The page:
Autopsy unclear if Detroit teen's drowning was foul play

Jennifer Chambers
The Detroit News

The official cause of death for a 15-year-old Detroit high school student found in the bottom of a Mumford High School pool is drowning, but county medical officials were unable to determine if the Feb. 24 death was accidental or the result of foul play.

An autopsy report by the Wayne County Medical Examiner's Office for Da'Sean Blanding, released Monday by his mother's attorney, also found the learning disabled teen had injuries to his face and head that match the grate the runs along the outside of the pool.

Da'Sean Lamar Blanding

Leigh Hlavaty, deputy chief medical examiner for Wayne County, conducted the autopsy on Feb. 25 and wrote in the report that Da'Sean had abrasions on his forehead and brow and that bruising on the underside of his scalp indicated he was alive when his head struck the pool grate.

"This injury is more consistent with the decedent tripping before going into the water or being pushed or 'dropped' into the water," Hlavaty wrote. The injuries on his face did not cause his death, the report said.

Hlavaty also found injuries on Da'Sean's body "which could represent him being pushed into the water" or could represent his back striking the edge of the pool as he was pulled out.

The autopsy report says the investigation into Da'Sean's death revealed there were six students at the pool the day the teen died and some admitted to horseplay, including dunking each other in the pool, but they say Da'Sean, who was wearing short sleeves and shorts that day, did not participate.

Da'Sean's mother, Christina Blanding, alleges her son was bullied and beaten before he was forced into the water while his teacher left the class unsupervised.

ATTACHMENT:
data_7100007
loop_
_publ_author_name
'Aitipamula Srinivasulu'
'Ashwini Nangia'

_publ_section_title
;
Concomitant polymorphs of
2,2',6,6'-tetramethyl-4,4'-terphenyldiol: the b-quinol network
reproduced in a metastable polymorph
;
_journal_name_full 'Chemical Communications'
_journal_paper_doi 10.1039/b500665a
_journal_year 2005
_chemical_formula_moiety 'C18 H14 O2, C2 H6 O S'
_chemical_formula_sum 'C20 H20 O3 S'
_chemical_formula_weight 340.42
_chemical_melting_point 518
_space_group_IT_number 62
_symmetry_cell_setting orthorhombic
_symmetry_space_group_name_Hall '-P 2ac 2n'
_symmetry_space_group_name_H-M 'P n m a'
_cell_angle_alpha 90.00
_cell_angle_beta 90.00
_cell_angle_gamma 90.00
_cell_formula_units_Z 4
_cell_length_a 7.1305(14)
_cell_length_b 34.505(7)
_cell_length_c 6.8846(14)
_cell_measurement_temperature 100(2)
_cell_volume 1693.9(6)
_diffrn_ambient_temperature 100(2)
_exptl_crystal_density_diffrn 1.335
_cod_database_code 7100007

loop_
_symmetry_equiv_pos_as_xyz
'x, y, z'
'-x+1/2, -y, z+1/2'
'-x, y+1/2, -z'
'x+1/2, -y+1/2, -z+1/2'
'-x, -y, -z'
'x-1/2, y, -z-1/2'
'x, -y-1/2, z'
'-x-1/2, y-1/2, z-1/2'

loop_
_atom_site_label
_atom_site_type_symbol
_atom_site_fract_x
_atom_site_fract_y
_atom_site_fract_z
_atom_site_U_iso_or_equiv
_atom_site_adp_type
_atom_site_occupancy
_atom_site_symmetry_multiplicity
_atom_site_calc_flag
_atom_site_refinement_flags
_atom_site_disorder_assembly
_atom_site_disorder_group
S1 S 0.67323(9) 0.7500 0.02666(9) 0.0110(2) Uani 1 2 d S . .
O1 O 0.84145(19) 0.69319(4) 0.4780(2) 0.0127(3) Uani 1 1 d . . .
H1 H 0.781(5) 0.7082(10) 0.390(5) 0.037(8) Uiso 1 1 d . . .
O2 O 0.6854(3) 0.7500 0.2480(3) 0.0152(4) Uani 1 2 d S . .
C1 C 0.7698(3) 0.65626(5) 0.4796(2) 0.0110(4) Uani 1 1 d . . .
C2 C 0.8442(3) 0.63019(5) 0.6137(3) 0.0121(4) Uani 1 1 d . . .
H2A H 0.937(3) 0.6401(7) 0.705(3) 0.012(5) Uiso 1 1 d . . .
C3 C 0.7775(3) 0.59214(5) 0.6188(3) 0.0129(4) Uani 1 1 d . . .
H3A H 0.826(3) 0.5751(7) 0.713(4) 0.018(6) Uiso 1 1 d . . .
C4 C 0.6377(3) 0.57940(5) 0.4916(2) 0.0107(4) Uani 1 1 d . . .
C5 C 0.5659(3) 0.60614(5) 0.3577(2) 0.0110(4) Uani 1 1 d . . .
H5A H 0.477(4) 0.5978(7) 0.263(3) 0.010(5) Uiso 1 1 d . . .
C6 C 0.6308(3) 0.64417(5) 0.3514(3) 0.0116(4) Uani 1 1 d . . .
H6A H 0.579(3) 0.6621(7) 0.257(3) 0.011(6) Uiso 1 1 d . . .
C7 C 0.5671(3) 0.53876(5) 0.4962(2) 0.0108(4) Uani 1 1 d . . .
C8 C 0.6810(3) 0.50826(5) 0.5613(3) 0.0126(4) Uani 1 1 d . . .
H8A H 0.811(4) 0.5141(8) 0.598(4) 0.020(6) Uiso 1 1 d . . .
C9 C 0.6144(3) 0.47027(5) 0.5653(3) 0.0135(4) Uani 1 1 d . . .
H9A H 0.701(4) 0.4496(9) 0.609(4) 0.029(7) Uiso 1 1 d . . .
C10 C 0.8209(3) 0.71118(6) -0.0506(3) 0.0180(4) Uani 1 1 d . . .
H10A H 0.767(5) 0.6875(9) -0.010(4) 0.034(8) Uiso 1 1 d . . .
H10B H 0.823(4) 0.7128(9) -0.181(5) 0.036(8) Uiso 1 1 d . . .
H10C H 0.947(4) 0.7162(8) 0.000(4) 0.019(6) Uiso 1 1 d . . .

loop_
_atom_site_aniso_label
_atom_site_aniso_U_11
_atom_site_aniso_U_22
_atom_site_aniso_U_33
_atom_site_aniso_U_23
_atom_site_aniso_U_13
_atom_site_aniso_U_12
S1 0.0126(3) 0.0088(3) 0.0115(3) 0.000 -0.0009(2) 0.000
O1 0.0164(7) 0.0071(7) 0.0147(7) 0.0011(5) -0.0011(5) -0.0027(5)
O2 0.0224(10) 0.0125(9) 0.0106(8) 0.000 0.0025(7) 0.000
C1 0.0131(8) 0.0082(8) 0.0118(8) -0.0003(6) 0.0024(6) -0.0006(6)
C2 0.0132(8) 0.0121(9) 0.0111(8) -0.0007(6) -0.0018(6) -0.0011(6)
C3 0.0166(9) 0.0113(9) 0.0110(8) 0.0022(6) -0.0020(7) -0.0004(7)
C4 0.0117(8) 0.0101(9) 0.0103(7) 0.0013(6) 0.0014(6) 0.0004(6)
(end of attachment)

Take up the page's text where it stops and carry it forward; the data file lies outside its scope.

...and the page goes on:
Students told investigators they noticed Da'Sean in the bottom of the pool at the end of class. The report says the teens were left unsupervised in the pool for a portion of the class. They found Da'Sean near the shallow end and notified their teacher, who pulled him from the pool.

Hlavaty estimates Da'Sean was under water for 30 minutes before he was pulled out. Hlavaty said because the autopsy findings do not fit the known circumstances of Da'Sean's death, his manner of death is indeterminate.

Attorney Johnny Hawkins, who represents Christina Blanding, Da'Sean's mother, said his client is entitled to a more detailed criminal investigation by the Detroit Police Department.

"Da’Sean’s death is nothing less than atrocious and extremely heartbreaking," Hawkins said in an email.

Kareem Sigler, the swim teacher supervising Blanding and other Mumford students, was terminated by the school district. Sigler is appealing his termination.

Sigler's attorney Anthony Adams says he disputes several statements in the autopsy report as being "unsubstantiated by records we have in our possession."

Adams said there were at least 30 students in the class that day, not six, and there is no way Da'Sean could have been in the water for 30 minutes based on time-line records he has.

"Clearly, there has been a rush to judgment here," Adams said Monday.

On March 19, Detroit police announced they were seeking a warrant in Da'Sean's death, but no one has been charged.

Maria Miller, spokeswoman for the Wayne County Prosecutor's Office, said Monday the warrant request was returned to the Detroit Police Department for additional investigation on March 27.

Detroit police Sgt. Nicole Kirkwood said Monday the department is looking into the case further, based on the warrant request return by prosecutors. 

On Tuesday, the superintendent of Detroit Public Schools Community District, Nikolai Vitti, said he awaits the findings of police department and is continuing an internal review of the incident to determine if any students or staff beyond the teacher were involved or responsible for the incident.

"If DPD finds that foul play by DPSCD students or staff occurred and/or if our administrative review shows that students or staff were involved in the incident beyond the swim teacher, then we will move swiftly to take action under the student code of conduct and employee work rules and policies," Vitti said.